Writer: Andy Leggott
Date:Thursday January 12 2006
‘Stand up if you love City’; awful song, lacking in imagination but an absolute necessity for those who sit in the lower tier of the South Stand. If ever evidence were needed to emphasise the decline of football for the hardcore supporter, this song sums it up. Not because of the fact that it’s one of the few songs heard at Eastlands but because it is little more than a reaction to over-zealous stewarding.
Once again the issue will be highlighted at this weekend’s Manchester derby where the visiting, black jacketed ones will be free to stand for 90 minutes to make their aeroplane gestures while those that sit on the other side of the line of stewards will be harassed to sit down or suffer the consequences. Hopefully, with it being a derby, more than usual will resist and we won’t have to hear the same song repeated every 30 seconds.
I suppose this raises the bigger issue of standing at football matches. It has long been a bugbear of mine that while it is ‘criminal’ for me to persistently stand at a football match the same licensing authorities had no issues with me persistently standing at the same venue throughout the duration of an Oasis concert. Discrimination you ask? Undoubtedly is my retort. If I was denied permission to do something others are allowed to do on the basis of my colour, religion or sexuality there would be a public outcry. Why therefore, as a football supporter, should I be prohibited from doing something a music lover is allowed to do in the same stadium? Similarly, at a different venue admittedly, why is it I can persistently stand at an England v Australia test match, with a pint in my hand, and watch the cricket with no repercussions?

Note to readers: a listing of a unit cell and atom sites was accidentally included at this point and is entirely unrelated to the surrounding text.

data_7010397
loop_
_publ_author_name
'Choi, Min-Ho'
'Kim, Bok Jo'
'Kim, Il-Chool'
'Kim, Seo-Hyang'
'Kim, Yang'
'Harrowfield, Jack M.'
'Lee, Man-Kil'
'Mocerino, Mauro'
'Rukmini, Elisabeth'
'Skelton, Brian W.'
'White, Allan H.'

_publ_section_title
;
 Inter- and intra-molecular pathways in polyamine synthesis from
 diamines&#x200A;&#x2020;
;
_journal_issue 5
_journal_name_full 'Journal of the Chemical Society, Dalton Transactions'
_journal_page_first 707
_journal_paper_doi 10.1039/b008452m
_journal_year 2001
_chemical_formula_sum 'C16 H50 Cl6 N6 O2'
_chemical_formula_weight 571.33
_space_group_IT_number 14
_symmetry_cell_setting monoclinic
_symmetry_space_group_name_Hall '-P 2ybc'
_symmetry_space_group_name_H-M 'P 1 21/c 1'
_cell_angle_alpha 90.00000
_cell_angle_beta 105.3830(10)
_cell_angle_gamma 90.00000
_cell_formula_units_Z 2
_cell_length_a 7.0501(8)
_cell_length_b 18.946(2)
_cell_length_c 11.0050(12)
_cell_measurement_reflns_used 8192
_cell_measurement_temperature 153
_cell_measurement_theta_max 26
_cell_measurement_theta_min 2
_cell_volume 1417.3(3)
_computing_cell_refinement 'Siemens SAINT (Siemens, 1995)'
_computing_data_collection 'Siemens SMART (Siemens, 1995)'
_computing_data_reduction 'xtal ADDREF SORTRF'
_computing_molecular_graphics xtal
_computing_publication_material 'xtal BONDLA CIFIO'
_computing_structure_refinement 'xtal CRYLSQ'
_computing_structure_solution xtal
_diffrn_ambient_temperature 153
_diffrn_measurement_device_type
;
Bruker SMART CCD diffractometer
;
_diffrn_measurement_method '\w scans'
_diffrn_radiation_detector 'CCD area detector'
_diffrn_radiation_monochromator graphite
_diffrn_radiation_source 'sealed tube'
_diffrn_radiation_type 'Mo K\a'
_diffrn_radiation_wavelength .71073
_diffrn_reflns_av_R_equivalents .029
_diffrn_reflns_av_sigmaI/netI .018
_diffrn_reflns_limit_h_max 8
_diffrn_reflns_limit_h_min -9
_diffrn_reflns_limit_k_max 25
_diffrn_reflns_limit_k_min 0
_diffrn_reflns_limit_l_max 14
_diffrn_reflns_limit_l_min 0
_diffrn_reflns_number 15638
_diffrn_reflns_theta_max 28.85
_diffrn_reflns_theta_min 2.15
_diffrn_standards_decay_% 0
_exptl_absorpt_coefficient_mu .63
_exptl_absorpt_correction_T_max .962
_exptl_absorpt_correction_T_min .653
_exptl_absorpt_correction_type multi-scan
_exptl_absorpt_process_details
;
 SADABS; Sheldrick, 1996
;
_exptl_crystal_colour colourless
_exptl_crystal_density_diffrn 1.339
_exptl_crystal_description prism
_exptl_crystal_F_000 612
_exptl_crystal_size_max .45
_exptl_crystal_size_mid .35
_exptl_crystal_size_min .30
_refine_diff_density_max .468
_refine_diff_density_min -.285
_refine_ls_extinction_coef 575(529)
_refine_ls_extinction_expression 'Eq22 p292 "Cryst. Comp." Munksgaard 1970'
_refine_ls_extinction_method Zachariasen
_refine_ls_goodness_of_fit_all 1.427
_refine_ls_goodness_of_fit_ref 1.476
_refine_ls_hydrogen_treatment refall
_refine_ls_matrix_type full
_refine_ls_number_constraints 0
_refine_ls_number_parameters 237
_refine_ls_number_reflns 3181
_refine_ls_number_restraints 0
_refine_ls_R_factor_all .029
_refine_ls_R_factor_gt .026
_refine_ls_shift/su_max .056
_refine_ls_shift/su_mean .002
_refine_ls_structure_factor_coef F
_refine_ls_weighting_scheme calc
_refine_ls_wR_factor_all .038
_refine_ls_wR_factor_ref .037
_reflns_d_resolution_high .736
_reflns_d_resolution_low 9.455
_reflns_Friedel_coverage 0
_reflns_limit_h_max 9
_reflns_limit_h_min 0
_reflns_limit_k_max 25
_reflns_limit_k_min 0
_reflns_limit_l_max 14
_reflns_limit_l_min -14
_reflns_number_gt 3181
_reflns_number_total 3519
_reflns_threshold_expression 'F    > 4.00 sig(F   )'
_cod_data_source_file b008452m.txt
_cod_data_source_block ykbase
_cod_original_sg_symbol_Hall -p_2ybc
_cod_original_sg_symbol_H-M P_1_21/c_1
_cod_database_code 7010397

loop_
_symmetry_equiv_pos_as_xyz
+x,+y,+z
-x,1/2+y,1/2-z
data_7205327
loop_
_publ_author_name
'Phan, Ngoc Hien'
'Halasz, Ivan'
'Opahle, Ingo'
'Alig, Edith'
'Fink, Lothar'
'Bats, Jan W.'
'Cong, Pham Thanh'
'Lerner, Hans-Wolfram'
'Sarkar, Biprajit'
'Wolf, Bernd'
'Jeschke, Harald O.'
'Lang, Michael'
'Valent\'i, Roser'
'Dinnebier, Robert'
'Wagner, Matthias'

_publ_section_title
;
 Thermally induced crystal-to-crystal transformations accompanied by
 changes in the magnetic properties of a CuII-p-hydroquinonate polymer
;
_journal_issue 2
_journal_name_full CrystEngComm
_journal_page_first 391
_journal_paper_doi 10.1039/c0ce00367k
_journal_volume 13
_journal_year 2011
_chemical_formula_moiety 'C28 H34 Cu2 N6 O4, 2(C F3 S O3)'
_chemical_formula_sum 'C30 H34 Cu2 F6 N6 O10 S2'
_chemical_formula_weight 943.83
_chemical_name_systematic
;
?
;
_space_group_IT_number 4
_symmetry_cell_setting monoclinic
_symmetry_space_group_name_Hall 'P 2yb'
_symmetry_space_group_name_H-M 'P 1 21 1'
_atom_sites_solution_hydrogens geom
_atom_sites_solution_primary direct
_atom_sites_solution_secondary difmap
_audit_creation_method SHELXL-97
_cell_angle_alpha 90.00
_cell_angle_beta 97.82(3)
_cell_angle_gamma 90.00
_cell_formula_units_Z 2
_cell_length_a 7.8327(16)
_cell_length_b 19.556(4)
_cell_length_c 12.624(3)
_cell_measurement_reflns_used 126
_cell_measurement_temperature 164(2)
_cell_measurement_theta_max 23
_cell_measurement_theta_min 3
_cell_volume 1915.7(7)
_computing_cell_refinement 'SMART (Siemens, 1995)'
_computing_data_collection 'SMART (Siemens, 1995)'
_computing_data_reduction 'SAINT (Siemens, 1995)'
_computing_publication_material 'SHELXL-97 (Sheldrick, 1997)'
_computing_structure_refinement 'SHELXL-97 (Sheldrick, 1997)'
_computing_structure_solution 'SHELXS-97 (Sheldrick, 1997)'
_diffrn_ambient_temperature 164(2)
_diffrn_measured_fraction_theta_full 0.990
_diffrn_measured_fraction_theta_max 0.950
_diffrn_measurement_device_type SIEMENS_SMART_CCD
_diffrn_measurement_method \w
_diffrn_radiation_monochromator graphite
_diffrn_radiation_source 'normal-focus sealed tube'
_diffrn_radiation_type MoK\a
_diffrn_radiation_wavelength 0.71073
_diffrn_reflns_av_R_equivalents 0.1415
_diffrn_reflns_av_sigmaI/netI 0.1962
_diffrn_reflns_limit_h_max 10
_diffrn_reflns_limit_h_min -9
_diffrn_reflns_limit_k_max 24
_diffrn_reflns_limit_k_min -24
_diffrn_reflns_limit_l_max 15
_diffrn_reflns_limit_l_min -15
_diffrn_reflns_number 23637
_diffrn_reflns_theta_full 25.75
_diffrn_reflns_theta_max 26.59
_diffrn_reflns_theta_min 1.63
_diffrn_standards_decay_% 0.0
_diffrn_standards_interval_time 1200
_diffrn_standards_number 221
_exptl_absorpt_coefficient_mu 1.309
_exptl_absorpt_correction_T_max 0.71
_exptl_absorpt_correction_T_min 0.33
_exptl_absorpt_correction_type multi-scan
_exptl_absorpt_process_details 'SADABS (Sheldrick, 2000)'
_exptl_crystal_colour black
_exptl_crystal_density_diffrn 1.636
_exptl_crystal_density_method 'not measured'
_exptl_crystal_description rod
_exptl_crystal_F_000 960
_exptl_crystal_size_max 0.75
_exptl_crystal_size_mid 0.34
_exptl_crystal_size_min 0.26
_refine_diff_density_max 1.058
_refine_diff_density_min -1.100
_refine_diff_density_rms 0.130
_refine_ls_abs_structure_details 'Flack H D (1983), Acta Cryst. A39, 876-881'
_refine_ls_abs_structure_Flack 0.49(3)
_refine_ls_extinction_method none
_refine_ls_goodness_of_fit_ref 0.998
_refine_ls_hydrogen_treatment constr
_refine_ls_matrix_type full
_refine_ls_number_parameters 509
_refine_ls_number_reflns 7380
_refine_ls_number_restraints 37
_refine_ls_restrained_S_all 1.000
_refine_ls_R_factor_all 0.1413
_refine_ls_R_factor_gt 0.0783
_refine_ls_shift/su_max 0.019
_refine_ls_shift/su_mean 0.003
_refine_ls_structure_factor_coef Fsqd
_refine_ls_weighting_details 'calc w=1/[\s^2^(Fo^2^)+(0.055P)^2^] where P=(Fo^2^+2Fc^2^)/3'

What I will get thrown back at me is football is a much nicer place now, it’s more family orientated and of course the police can ‘control’ and ‘monitor’ potential trouble makers and it is that last statement that worries me. Without getting too political on a football website, it is this sort of attitude that is endemic in British society today. Big brother is watching you and you better make sure you behave or we’ll stop you watching football. Mix the political issues with all Premiership clubs ability to charge more for seating and we begin to see why any debate on safe standing is doomed to failure.
Yet would safe standing be such a problem? I don’t think so. If capacities within a safe standing area can be controlled it would suit all supporters. Those that want to stand can stand; those that want to sit can sit without people persistently standing in front of them. Atmosphere would return to football. It’s a model that works perfectly well in Germany, so why not here? I’ll tell you why not …. Because were all victims of control and rip off. Safe standing will only become an issue when they can’t sell the seats as football becomes less fashionable.
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Date:Thursday January 12 2006
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